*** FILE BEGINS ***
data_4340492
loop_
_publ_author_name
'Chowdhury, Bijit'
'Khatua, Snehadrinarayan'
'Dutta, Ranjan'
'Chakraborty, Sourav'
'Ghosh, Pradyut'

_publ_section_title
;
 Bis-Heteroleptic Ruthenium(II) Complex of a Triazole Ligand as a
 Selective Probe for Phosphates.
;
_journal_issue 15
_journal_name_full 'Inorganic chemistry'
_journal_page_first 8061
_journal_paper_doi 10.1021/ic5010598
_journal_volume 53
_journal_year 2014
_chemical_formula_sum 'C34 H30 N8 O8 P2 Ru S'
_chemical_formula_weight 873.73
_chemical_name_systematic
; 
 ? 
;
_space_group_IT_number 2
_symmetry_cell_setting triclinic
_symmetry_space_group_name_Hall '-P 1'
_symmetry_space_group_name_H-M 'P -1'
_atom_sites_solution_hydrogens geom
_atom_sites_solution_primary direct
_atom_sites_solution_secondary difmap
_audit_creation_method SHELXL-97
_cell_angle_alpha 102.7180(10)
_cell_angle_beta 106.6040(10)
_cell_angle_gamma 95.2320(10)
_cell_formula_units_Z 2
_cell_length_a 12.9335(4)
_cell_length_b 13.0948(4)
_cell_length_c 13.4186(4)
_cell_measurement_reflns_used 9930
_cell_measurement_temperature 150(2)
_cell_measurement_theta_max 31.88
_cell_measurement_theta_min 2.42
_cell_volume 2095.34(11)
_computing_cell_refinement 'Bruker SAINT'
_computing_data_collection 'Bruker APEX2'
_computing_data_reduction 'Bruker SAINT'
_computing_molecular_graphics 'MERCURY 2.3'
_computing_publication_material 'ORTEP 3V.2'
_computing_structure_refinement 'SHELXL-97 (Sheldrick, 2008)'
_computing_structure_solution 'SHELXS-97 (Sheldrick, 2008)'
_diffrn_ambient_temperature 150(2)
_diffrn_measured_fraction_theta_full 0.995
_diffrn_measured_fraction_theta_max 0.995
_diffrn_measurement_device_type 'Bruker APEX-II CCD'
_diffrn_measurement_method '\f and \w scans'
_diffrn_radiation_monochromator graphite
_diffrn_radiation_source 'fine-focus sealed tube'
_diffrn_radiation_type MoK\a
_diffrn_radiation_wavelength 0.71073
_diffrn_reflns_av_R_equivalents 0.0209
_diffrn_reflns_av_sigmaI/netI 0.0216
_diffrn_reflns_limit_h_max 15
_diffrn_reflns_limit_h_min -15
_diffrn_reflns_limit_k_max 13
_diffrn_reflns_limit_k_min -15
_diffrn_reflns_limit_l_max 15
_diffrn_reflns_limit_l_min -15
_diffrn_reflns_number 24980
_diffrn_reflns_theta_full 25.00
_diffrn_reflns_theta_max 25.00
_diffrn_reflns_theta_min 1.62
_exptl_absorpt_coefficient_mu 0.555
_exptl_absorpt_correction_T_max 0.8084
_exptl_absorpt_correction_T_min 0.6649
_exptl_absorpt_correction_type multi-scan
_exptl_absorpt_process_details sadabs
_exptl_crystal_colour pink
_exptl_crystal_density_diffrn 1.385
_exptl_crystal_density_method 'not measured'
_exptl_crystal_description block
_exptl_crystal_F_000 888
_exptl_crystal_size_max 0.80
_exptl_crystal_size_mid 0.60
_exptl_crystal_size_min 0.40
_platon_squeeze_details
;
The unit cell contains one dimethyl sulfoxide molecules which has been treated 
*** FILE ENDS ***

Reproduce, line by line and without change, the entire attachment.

data_4340492
loop_
_publ_author_name
'Chowdhury, Bijit'
'Khatua, Snehadrinarayan'
'Dutta, Ranjan'
'Chakraborty, Sourav'
'Ghosh, Pradyut'

_publ_section_title
;
 Bis-Heteroleptic Ruthenium(II) Complex of a Triazole Ligand as a
 Selective Probe for Phosphates.
;
_journal_issue 15
_journal_name_full 'Inorganic chemistry'
_journal_page_first 8061
_journal_paper_doi 10.1021/ic5010598
_journal_volume 53
_journal_year 2014
_chemical_formula_sum 'C34 H30 N8 O8 P2 Ru S'
_chemical_formula_weight 873.73
_chemical_name_systematic
; 
 ? 
;
_space_group_IT_number 2
_symmetry_cell_setting triclinic
_symmetry_space_group_name_Hall '-P 1'
_symmetry_space_group_name_H-M 'P -1'
_atom_sites_solution_hydrogens geom
_atom_sites_solution_primary direct
_atom_sites_solution_secondary difmap
_audit_creation_method SHELXL-97
_cell_angle_alpha 102.7180(10)
_cell_angle_beta 106.6040(10)
_cell_angle_gamma 95.2320(10)
_cell_formula_units_Z 2
_cell_length_a 12.9335(4)
_cell_length_b 13.0948(4)
_cell_length_c 13.4186(4)
_cell_measurement_reflns_used 9930
_cell_measurement_temperature 150(2)
_cell_measurement_theta_max 31.88
_cell_measurement_theta_min 2.42
_cell_volume 2095.34(11)
_computing_cell_refinement 'Bruker SAINT'
_computing_data_collection 'Bruker APEX2'
_computing_data_reduction 'Bruker SAINT'
_computing_molecular_graphics 'MERCURY 2.3'
_computing_publication_material 'ORTEP 3V.2'
_computing_structure_refinement 'SHELXL-97 (Sheldrick, 2008)'
_computing_structure_solution 'SHELXS-97 (Sheldrick, 2008)'
_diffrn_ambient_temperature 150(2)
_diffrn_measured_fraction_theta_full 0.995
_diffrn_measured_fraction_theta_max 0.995
_diffrn_measurement_device_type 'Bruker APEX-II CCD'
_diffrn_measurement_method '\f and \w scans'
_diffrn_radiation_monochromator graphite
_diffrn_radiation_source 'fine-focus sealed tube'
_diffrn_radiation_type MoK\a
_diffrn_radiation_wavelength 0.71073
_diffrn_reflns_av_R_equivalents 0.0209
_diffrn_reflns_av_sigmaI/netI 0.0216
_diffrn_reflns_limit_h_max 15
_diffrn_reflns_limit_h_min -15
_diffrn_reflns_limit_k_max 13
_diffrn_reflns_limit_k_min -15
_diffrn_reflns_limit_l_max 15
_diffrn_reflns_limit_l_min -15
_diffrn_reflns_number 24980
_diffrn_reflns_theta_full 25.00
_diffrn_reflns_theta_max 25.00
_diffrn_reflns_theta_min 1.62
_exptl_absorpt_coefficient_mu 0.555
_exptl_absorpt_correction_T_max 0.8084
_exptl_absorpt_correction_T_min 0.6649
_exptl_absorpt_correction_type multi-scan
_exptl_absorpt_process_details sadabs
_exptl_crystal_colour pink
_exptl_crystal_density_diffrn 1.385
_exptl_crystal_density_method 'not measured'
_exptl_crystal_description block
_exptl_crystal_F_000 888
_exptl_crystal_size_max 0.80
_exptl_crystal_size_mid 0.60
_exptl_crystal_size_min 0.40
_platon_squeeze_details
;
The unit cell contains one dimethyl sulfoxide molecules which has been treated 